As part of the My Creative Career series, the advertising legend remembers a dramatic moment in the Vivienne Westwood offices, picks his favorite John Lewis Christmas ad and details why the industry has an image problem.
“I grew up when ads were the things that you put on your wall,” recalls Adam&EveDDB creative chief Richard Brim. “You’d have magazines like The Face with cool Levi’s ads. It was the era of BBH and Howell Henry.”
The Tango ads of the 90s and a TV program about the Saatchi brothers inspired the young creative to think that whoever made this work must be having fun. It just never occurred to him right away that it could become a job. Something to earn money doing. Nobody mentioned that. All he knew was that being creative at school meant you would end up in a career with the word ‘designer’ at the end. Graphic designer, fashion designer, you get the jist.
Embarking on an art course at Central St Martins College of Art seemed like the logical next step. For three years he dabbled in photography, film, computing (as it was known then) and finally majored in advertising. I found my way into it, Brim says.
After studying, the creative went to Hamburg in Germany where he was hired on a six-month secondment. “It was amazing because we were treated like a fully formed team as opposed to interns,” he remembers fondly. “It made us grow up pretty quickly.” People wanted their opinions and they had to deliver, as nerve-wracking as that was for the newbie.
A stint at Rainey Kelly Campbell Roalfe/Y&R back in London followed the placement. It was an amazing time with great people, Brim says. “My formative years of advertising were a lot of fun but not that sort of, oh yeah, old school, misogynistic advertising, it was just a lot of smart people, laughing loads.”
Amid the banter, the work for clients like Virgin Atlantic, Jaguar and M&S stood out. “The two aren’t mutually exclusive. When you have both together that’s when the best work comes out.” It’s something Brim feels passionately about to this day.
A seven-year run at Leo Burnett was the next step for Brim. It was there where he and his old creative partner Dan Fisher would make one of the ads that he’s most proud of. It was for the charity Shelter and it compared the housing crisis to a house of cards that could fall at any minute.
To raise funds for the organization, Brim and his team called on creatives to make bespoke cards that would be auctioned off. Within two weeks all the artworks began flooding in from big names like David Bailey and Alexander McQueen. He remembers how exhilarating the whole thing was.
“We got someone over to the Vivienne Westwood offices because they wanted to present the card themselves,” he retells. “A guy came in and apologized that Vivienne couldn’t be there and then he went ‘ta-dah!’ and presented a picture of her head in a bell jar. It looked severed.”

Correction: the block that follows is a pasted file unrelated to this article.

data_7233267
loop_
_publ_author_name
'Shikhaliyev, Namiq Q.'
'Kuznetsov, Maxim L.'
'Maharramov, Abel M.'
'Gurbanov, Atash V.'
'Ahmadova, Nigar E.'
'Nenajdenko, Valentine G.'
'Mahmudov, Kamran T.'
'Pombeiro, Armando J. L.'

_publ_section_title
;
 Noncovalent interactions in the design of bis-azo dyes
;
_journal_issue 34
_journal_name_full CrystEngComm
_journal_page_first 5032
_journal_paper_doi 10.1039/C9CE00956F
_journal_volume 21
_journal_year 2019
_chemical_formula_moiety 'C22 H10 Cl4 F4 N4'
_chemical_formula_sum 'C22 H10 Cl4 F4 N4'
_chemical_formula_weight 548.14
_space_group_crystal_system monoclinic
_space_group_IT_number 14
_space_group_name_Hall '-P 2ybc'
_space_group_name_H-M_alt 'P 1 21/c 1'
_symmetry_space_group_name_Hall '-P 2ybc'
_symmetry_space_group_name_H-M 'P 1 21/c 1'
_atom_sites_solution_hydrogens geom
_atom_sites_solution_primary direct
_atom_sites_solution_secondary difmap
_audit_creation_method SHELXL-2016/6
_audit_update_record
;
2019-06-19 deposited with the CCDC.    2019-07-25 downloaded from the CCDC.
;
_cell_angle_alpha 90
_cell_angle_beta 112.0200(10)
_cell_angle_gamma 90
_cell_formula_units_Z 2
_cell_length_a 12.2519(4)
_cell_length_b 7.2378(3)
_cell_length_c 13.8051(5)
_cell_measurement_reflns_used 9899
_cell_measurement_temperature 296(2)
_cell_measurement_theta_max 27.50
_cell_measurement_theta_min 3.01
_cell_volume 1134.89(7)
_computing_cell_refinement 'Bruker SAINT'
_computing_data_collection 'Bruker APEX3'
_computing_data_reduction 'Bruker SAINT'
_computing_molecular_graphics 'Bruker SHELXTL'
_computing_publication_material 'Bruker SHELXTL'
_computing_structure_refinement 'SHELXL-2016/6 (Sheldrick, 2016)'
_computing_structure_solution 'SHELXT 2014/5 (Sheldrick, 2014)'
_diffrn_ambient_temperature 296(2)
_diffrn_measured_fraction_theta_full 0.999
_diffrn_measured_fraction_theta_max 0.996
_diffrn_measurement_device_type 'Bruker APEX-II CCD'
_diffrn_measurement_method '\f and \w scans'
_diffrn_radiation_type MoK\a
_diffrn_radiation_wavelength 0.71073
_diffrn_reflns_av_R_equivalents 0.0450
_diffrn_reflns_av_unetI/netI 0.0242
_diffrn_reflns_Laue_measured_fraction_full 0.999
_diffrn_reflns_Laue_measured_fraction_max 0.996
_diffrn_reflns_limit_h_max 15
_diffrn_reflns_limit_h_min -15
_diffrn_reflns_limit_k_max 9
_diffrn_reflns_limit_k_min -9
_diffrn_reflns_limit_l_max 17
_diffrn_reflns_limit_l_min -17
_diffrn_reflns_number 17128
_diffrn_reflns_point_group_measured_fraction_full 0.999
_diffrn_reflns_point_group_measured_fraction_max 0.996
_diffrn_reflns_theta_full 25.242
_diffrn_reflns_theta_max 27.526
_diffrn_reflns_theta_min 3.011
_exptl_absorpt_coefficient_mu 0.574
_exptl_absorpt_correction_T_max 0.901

It was amazing but it wasn’t a playing card. Two days later, the same dramatic scene played out in the Westwood offices. Ta-dah! This time a card was unveiled. The auction ended up raising around half a million pounds.
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Of course, it would be his next move a new shop that would come to produce the ads that Brim would become synonymous with. The spring of 2013 saw the creative join Adam&EveDDB, an agency where he has stayed put for over a decade and produced, arguably, the UK’s most-loved Christmas campaigns.
“When me and Dan wrote ‘Monty the Penguin’ for John Lewis it was the first time that anybody from up North, where I’m from, knew what I did,” he laughs. “It holds a very special place.”
His tenure as creative director, and now chief creative officer, at the London agency will forever be marked by the work that was done for the retailer during the festive period. After winning the account in March 2009, few would have known it would become one of the most lucrative partnerships in adland. Using a charming formula of emotional storytelling and recognizable soundtracks, Brim and his team created some of the brand’s most-loved and memorable ad campaigns. Now, that account is in the hands of Saatchi & Saatchi.
With two decades under his belt in an ever-changing industry, Brim has lots of advice for young creatives. He’s a big believer in teamwork and getting people together to come up with ideas, that’s apparent. As the president of D&AD, he helps to bring creative communities together, inspiring new talent and celebrating the finest in design and advertising.
What he wants people to know about this industry is the buzz you can get from making great work. “Somebody showed me an idea the other day and I felt a physical surge, it must be adrenalin,” he says. “I wanted to bounce around the agency and tell everyone about this idea. My old partner used to fucking hate this, but that’s how I form my thoughts. As I’m telling the idea, I’ll build on it.”
He explains that agencies need to get better at attracting creatives. “We need exceptionally talented people to join this industry,”
“We’re trying to make it a better, safer, more inclusive place where any idea is listened to and any point of view will be celebrated. We’re working on that but give us a chance. I don’t think we can be arrogant and say ‘Bear with it, show people your book’ like the old days. We’ve got an image problem as an industry, and we need to fix it.”